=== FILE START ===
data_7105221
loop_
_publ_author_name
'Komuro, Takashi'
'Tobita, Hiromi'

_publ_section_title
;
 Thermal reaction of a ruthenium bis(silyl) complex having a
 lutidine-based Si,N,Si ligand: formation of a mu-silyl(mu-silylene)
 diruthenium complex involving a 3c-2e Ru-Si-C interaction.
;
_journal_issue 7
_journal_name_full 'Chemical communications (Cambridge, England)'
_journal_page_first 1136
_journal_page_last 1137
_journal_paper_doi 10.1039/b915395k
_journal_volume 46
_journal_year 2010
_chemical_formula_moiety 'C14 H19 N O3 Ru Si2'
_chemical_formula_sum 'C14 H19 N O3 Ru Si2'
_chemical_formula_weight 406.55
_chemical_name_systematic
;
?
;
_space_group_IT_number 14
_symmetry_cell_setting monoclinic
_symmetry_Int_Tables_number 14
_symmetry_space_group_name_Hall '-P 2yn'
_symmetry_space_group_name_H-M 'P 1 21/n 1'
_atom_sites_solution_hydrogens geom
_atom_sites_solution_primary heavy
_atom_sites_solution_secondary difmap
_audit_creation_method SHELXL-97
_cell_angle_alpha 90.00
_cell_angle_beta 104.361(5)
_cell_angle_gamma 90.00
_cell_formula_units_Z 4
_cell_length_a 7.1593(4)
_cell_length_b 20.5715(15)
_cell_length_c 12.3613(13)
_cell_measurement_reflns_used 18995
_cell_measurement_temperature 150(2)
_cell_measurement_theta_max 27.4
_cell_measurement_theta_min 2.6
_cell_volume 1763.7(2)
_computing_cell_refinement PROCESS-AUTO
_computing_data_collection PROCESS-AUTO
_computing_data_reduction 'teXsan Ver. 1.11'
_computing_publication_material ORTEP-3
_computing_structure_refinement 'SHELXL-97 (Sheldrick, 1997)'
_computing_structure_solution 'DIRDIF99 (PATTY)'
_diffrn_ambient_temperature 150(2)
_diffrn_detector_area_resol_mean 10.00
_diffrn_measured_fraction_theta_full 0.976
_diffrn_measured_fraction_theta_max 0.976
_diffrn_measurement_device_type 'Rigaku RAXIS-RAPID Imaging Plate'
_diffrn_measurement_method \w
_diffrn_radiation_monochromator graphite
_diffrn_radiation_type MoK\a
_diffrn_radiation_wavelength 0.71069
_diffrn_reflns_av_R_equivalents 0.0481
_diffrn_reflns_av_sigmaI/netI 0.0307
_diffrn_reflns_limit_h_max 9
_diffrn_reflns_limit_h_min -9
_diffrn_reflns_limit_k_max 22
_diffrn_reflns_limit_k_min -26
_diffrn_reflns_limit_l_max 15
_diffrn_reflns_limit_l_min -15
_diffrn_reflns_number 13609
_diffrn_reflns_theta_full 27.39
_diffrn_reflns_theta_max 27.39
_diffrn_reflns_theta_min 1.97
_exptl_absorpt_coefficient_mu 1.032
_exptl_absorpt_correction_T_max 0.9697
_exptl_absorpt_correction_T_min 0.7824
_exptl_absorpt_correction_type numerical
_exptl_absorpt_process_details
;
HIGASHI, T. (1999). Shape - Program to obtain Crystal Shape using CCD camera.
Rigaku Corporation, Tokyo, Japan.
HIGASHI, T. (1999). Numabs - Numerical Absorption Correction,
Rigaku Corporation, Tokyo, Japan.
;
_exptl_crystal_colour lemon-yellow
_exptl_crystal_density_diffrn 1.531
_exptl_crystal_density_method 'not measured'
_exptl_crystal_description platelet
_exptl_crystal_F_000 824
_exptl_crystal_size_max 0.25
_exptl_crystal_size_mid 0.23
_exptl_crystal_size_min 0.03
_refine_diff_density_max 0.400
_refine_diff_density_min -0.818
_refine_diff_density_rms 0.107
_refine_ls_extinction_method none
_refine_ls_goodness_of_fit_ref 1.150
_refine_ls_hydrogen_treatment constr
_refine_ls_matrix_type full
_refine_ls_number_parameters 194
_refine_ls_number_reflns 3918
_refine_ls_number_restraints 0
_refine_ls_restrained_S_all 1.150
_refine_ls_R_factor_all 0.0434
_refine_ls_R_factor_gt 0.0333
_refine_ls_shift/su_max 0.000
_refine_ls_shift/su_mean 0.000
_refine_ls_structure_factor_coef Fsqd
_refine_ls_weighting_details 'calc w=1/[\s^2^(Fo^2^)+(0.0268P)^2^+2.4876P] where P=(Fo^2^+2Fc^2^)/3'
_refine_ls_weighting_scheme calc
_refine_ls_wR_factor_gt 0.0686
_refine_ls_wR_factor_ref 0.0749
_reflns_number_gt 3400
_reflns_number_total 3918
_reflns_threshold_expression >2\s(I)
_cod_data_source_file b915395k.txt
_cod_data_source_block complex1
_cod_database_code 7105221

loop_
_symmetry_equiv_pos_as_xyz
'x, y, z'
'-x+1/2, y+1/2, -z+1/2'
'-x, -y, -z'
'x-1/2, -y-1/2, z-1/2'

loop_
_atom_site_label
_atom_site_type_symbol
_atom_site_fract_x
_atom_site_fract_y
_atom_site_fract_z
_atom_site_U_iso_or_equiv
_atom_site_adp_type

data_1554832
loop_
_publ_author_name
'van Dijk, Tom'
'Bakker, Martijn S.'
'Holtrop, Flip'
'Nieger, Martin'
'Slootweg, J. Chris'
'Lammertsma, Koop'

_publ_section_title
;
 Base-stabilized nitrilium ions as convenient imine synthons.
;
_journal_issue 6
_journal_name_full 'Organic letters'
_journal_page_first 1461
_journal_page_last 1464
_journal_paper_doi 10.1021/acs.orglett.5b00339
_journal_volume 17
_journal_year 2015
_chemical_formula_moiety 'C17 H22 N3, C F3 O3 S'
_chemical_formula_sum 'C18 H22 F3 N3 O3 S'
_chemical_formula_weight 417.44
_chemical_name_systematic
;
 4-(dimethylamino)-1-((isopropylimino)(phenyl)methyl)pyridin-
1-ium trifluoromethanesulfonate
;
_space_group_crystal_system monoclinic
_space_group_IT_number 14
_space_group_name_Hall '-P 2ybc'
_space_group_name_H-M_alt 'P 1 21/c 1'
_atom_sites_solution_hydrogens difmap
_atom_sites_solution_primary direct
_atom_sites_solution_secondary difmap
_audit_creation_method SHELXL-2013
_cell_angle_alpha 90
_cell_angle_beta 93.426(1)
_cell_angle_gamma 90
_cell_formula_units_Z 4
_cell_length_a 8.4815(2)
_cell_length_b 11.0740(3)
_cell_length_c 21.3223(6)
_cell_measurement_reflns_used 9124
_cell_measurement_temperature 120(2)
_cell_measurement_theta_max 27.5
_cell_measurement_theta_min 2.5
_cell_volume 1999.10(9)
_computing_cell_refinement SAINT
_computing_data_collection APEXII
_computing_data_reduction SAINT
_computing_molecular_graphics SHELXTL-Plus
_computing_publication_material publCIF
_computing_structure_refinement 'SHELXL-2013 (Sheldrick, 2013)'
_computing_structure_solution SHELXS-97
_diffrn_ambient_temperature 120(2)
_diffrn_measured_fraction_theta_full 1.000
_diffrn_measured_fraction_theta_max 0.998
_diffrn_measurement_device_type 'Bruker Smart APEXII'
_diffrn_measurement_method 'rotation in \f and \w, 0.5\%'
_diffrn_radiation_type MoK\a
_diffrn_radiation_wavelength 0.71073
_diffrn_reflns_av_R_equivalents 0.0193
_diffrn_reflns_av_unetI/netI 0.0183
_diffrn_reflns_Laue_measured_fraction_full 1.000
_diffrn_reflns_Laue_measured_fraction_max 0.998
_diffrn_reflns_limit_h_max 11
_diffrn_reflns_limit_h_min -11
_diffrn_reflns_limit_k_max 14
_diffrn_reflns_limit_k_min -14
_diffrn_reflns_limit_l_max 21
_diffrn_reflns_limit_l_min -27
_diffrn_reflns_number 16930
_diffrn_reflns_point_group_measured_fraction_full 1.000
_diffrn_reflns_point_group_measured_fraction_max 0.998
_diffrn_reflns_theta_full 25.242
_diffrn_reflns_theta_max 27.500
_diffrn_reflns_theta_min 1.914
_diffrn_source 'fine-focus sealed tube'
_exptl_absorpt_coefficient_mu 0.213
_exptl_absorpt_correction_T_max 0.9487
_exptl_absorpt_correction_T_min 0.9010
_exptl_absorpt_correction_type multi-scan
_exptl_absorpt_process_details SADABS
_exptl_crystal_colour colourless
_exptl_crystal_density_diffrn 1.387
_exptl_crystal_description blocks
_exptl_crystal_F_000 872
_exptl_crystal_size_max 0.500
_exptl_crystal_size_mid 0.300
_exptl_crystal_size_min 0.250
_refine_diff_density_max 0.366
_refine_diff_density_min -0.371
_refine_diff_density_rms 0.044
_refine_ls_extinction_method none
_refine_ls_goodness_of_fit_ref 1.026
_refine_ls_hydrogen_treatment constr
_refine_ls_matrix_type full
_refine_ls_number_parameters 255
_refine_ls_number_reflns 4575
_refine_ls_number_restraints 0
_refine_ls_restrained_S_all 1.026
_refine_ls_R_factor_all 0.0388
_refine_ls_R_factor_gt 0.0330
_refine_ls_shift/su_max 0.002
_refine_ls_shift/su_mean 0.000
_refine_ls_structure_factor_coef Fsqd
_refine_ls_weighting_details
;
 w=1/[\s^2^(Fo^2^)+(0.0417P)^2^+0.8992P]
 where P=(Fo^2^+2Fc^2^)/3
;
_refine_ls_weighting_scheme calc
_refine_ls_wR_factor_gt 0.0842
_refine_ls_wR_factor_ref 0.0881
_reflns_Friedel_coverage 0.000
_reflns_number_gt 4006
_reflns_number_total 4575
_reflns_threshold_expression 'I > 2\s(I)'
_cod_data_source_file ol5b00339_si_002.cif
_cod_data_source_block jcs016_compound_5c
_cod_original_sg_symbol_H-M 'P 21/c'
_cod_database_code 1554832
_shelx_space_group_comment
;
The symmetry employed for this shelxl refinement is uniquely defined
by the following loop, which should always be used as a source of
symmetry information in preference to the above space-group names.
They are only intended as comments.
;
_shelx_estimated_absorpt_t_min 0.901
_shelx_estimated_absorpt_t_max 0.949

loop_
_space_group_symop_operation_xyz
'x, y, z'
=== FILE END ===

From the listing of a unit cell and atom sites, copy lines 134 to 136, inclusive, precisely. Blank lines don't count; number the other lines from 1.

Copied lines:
loop_
_publ_author_name
'van Dijk, Tom'